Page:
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'I'm alive and everything': Dunkirk mayor hears from his mom in Puerto Rico

Sean Kirst

The mobile phone started buzzing about 10:30 a.m. Friday, in Dunkirk City Hall. Hector Rosas pulled it out of his pocket, and a woman whose voice he didn't recognize told him she was with someone who wanted to speak to him.

For a second, there was a pause.

"This is Rosalia Rosas Valentin," another woman said, as if in introduction.

"Mom, it's me!" said Hector, who started laughing. He is Dunkirk's director of special events. His mother, 77, had been cut off for more than a week from all contact with her Western New York family. In retirement, she lives in Puerto Rico. She was there when Hurricane Maria devastated the island.

For 10 days, her four grown children - including Hector's brother, Mayor Willie Rosas, the first Latino ever elected to serve as mayor of a city in New York - had worried about whether she was all right. In that way, their fears were similar to those of thousands of people of Puerto Rican descent throughout Western New York, many going through the same anxiety about relatives affected by the storm.

The Rosas family had no access to the island. Rosalia's phone kept ringing busy.

Trump is urged to do far more for Puerto Rico

Friday, Hector was ecstatic to hear her voice.

"Everything's fine," she told him. "I'm alive and everything. But I've got no water, no electricity and no food in the fridge."

That shrug of the shoulders amid crisis, he said, is emblematic of his mother. Born with scoliosis, she assumed sole responsibility for raising her children when her husband died at 45, in Dunkirk, of a heart attack. She worked as a seamstress at the old M. Wile Co. That job, involving long days above a sewing machine, left her in agonizing pain.

Sean Kirst: A mayor worries about his mother, in Puerto Rico, cut off by hurricane

She didn't complain. She'd get up and cook breakfast for her family, go to the job, come home and cook dinner - and then mend the neighbors' clothes for a few extra dollars.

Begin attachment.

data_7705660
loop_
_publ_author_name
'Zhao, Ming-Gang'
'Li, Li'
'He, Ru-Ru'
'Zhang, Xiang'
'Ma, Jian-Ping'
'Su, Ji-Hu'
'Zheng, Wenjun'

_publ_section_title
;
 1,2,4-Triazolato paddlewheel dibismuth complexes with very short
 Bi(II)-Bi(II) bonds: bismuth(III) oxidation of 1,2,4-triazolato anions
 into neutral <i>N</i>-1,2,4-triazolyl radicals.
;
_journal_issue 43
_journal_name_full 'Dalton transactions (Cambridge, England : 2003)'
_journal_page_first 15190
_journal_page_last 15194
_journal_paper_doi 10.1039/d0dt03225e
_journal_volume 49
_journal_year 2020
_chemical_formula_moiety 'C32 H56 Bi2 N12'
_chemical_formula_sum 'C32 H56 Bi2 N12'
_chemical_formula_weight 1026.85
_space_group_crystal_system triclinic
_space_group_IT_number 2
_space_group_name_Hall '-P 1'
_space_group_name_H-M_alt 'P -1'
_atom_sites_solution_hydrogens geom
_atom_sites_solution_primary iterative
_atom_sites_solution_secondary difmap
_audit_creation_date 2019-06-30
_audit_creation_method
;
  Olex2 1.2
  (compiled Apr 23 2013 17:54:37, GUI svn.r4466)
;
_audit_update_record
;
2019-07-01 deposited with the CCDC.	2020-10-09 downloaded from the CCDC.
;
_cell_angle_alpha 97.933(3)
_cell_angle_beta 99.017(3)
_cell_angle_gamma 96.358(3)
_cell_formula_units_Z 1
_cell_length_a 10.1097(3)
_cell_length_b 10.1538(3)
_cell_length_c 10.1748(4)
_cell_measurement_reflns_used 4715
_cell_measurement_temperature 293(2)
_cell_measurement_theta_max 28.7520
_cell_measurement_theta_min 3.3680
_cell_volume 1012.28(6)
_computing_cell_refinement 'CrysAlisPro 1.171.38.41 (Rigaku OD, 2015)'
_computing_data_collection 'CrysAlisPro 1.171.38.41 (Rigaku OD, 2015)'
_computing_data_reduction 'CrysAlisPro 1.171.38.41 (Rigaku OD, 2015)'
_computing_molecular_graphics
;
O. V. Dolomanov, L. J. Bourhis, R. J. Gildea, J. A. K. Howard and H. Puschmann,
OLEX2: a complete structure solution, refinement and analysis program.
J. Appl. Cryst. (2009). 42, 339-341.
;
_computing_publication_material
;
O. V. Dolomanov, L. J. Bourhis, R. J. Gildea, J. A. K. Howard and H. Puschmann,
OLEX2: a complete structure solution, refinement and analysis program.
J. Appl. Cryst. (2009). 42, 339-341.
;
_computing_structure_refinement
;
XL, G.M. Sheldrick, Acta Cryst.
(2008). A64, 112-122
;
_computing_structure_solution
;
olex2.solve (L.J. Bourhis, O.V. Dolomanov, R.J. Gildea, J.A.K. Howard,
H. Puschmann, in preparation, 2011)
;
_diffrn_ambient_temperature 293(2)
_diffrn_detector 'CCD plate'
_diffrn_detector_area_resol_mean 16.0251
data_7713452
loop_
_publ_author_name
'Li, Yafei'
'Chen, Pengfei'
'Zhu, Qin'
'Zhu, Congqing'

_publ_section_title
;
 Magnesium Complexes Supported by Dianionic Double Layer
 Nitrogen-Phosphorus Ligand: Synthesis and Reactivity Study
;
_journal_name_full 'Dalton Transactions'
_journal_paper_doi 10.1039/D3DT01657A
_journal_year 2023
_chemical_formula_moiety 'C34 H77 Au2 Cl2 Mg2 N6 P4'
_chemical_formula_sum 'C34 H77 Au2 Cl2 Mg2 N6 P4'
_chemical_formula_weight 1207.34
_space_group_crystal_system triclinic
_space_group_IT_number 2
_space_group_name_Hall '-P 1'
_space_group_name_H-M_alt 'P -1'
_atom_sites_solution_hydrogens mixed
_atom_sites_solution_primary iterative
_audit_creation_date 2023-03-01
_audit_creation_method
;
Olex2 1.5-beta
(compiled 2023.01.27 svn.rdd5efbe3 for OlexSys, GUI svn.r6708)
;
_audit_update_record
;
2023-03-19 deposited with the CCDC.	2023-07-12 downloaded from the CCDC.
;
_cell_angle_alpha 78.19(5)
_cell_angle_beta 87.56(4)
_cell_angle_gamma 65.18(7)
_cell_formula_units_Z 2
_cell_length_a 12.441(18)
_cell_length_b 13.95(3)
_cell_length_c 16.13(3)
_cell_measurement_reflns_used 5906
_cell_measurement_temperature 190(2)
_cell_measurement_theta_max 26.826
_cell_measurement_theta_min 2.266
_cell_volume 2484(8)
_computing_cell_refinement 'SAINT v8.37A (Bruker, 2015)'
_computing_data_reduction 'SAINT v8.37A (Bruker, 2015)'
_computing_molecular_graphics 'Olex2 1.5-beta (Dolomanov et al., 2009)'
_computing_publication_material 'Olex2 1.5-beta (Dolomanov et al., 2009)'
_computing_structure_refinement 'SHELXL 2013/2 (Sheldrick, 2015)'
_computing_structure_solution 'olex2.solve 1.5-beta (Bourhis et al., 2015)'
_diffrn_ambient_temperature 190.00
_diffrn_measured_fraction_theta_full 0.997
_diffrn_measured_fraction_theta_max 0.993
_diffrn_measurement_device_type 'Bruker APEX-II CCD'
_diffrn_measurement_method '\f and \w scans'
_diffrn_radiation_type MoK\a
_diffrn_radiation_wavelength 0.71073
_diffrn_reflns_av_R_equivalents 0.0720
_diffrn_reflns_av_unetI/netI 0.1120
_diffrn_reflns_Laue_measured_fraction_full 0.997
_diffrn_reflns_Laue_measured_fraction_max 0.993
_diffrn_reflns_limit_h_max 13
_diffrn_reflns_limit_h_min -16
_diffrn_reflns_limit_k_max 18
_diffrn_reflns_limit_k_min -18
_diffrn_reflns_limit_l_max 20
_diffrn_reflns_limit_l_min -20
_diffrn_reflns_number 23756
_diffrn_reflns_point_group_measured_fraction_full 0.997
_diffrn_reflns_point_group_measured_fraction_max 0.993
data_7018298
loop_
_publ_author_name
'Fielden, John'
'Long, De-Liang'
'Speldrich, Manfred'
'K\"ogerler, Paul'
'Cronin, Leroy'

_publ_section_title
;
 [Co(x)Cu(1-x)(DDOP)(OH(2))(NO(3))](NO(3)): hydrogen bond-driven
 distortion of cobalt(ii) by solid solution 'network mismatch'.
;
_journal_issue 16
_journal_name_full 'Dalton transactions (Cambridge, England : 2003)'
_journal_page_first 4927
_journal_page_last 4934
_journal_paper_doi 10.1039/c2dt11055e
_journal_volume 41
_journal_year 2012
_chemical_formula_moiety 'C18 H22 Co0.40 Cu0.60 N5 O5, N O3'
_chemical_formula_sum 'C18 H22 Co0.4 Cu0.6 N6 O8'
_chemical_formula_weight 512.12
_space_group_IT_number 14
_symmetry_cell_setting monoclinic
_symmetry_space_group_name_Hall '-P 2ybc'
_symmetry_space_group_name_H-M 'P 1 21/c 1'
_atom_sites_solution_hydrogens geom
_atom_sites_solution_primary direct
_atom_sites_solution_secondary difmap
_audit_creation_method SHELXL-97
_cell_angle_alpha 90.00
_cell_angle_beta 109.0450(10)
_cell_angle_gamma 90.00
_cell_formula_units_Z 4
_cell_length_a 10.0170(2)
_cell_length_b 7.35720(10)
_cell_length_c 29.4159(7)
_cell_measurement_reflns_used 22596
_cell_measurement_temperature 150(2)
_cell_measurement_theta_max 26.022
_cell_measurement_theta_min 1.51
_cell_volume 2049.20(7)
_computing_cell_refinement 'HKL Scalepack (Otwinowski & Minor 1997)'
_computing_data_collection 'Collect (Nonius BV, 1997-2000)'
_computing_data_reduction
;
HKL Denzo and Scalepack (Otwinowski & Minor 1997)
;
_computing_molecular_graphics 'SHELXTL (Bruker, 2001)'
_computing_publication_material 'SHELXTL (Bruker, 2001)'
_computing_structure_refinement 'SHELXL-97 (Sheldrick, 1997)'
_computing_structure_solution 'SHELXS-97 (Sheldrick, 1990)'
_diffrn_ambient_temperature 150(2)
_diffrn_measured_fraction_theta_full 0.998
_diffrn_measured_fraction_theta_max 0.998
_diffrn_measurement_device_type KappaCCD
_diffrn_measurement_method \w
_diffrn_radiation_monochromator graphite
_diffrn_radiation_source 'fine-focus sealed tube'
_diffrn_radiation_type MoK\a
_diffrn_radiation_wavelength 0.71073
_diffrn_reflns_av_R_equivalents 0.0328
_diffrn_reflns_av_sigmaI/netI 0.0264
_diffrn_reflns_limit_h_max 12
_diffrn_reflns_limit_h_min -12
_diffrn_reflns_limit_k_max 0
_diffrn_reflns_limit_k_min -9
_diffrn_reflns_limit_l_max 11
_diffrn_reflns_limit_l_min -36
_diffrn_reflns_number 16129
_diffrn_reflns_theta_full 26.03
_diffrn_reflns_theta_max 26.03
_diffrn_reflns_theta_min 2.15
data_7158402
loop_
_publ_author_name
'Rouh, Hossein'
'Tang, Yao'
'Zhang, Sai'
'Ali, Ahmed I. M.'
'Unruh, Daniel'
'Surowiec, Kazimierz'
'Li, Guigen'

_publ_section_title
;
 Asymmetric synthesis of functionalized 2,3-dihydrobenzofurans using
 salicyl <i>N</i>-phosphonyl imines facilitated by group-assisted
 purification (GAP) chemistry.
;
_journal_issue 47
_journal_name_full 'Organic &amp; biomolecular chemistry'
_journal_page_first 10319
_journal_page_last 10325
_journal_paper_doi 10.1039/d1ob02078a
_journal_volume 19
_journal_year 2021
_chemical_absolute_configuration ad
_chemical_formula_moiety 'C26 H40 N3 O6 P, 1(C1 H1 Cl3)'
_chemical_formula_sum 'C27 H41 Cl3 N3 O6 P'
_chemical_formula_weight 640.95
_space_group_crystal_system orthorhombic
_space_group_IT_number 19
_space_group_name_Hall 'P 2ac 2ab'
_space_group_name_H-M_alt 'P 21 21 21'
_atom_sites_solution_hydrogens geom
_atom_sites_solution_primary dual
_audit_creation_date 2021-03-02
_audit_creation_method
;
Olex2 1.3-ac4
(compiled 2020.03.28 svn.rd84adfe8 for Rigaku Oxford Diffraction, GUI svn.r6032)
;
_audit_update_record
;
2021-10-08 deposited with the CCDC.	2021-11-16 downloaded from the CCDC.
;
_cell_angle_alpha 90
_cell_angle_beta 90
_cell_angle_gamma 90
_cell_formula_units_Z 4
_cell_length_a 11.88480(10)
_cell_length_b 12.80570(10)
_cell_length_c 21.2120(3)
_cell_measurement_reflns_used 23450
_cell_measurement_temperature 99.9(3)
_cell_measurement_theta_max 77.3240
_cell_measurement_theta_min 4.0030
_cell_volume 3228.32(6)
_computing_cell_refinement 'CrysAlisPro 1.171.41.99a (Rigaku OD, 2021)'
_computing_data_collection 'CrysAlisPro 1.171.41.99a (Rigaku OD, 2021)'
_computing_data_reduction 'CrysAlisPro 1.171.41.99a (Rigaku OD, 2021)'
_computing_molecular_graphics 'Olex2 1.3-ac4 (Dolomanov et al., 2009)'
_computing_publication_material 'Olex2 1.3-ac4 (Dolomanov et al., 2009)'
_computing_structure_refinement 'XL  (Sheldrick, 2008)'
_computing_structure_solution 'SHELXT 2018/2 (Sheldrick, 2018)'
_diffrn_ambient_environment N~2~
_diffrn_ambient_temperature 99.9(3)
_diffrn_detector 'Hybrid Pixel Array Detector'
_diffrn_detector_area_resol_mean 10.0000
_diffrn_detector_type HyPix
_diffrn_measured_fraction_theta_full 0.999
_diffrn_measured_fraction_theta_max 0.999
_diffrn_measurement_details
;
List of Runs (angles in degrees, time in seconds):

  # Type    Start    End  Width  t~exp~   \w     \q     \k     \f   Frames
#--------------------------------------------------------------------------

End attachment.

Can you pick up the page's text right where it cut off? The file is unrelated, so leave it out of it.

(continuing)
Hector, as he spoke to her, looked out a window at City Hall. Willie was pulling into the parking lot. Hector banged on the glass, phone to his ear, and started walking toward his brother.

Before long, Hector was handing Willie the phone.

The call, they learned, happened this way: Norma Olivencia, a Buffalo woman, saw our piece in The Buffalo News in which Willie and Hector shared their concern about how their mother fared during the storm. Olivencia has a friend, Rosalyn Comacho Rodriguez, who lives near Hormigueros, on the western part of the island, about five miles from Rosalia.

Olivencia called Rodriguez, who has a working land line. She drove to Rosalia's, checked in on her and learned that Rosalia and her husband, Heriberto Valentin, had no water. Rodriguez made sure Rosalia replenished her supply, then Rodriguez drove to her home with Hector's mother, where they could make the call to Dunkirk.

That's when the phone buzzed in Hector's pocket. His mother reassured him. She said she was fine. But she also said temperatures are hovering around 90, there is no air conditioning, and that she's needed to stand in line for hours - first for gasoline and then at the bank to get some cash, where she was only allowed to take out a maximum of $200.

"They've got a grill," Hector said of his mother and stepfather. When the couple can do it, they cook outside. But for now, Rosalia and Heriberto are pretty much living off canned food.

Hector and Willie said they're relieved, but they also know thousands upon thousands of people are still waiting to hear from relatives. Representatives of U.S. Sen. Charles Schumer have said families in that situation are welcome to call Schumer's Buffalo office, at (716) 846-4111, and staff members will put those names on a list and do what they can to help.

As for Hector, he had hoped to fly Sunday to Puerto Rico, but he isn't sure any airports near his mother will be accepting flights. For now, he and the mayor and City Clerk Edwin Ramos will continue collecting goods and cash from the community as part of a larger relief effort in Western New York - and will keep doing whatever they can for families affected by the disaster.

"We are very thankful," Hector said, "but there are a lot of people hurting around here."

Email Sean Kirst at or read more of his work in this archive 

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